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Pacifism and non-violence

Tue
27 Nov
2012

Nowadays, pacifism is decidedly unfashionable. The left-wing
conscientious objectors have pretty much died out. The Greenham Common feminist
pacifists have gone quiet. What's left is a handful of radical Christian
pacifists - interesting in themselves, but not to most people's taste. Instead
of pacifism, activist groups insist on a rather vaguely defined commitment to
non-violence. Rather than pacifism stemming first from spiritual or ethical
values, I argue that organising in a healthy way leads to pacifism. If you are
going to organise against repression you need to organise in a pacifist way.
Violence is an organisational problem; pacifism is a radical alternative that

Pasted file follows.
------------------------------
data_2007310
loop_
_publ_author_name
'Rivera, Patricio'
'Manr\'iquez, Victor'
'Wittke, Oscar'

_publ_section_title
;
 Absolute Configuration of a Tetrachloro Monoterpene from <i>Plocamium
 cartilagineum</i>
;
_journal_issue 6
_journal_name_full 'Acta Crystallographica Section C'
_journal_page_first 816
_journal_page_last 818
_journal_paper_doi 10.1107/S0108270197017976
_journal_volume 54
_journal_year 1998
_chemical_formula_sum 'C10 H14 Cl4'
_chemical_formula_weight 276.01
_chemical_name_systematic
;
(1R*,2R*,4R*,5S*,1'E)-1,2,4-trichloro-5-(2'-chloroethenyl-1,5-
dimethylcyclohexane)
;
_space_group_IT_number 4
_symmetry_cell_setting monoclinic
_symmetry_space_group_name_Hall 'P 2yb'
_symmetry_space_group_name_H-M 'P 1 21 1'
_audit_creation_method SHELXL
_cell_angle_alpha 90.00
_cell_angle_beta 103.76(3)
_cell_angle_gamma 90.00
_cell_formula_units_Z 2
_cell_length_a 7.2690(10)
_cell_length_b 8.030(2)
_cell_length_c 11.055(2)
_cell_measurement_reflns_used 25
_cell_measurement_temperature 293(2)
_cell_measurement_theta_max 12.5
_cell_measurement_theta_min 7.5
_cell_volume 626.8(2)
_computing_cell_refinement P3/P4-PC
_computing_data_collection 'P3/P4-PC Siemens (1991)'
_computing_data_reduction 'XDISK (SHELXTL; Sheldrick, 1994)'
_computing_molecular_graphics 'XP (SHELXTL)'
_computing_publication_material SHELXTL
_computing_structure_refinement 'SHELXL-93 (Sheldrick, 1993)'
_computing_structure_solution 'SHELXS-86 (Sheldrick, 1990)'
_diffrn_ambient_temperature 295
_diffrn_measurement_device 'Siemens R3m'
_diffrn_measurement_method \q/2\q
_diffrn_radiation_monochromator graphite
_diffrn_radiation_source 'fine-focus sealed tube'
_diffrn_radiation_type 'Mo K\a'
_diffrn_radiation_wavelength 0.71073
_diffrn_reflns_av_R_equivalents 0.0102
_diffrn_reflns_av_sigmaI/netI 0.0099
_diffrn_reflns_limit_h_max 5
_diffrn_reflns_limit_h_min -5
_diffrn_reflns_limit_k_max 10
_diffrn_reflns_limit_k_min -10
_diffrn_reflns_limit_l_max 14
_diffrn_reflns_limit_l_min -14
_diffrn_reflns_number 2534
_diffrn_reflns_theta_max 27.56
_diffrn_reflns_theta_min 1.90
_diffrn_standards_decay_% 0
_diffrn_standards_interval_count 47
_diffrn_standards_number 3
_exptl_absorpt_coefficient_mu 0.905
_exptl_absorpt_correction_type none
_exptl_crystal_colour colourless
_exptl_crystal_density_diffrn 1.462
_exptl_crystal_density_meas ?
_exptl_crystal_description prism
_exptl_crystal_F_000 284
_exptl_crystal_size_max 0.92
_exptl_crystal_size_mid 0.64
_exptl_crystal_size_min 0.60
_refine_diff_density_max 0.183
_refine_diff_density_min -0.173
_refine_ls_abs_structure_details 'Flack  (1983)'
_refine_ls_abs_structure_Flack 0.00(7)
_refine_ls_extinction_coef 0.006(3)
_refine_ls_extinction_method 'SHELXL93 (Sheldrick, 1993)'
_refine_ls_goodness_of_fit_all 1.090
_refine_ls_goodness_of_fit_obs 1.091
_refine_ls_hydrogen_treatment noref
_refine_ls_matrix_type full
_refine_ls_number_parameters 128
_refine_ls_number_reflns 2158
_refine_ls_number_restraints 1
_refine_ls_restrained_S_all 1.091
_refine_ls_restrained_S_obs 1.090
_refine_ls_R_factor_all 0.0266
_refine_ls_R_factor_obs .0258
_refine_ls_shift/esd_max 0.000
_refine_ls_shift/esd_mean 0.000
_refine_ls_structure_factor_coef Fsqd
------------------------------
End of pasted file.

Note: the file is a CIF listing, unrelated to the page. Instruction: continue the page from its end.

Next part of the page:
confronts systems of power and violence. I will explain how my ideas about
pacifism have evolved through contact with feminist analysis and activism in
international solidarity, anti-apartheid, peace, environmental and anarchist
groups.

Venue: 19 Tory St

Comments

whats your defination of

whats your defination of violence? because the majority of effective social change has come about by non violent direct action playing a part and that means civil disobedience , property destruction and the like but no physical violence against any living beings. Groups that advocate pacisfism are usually so ineffective as they extend their warped idea of violence to throwing a brick through a scummy corporations window or the like.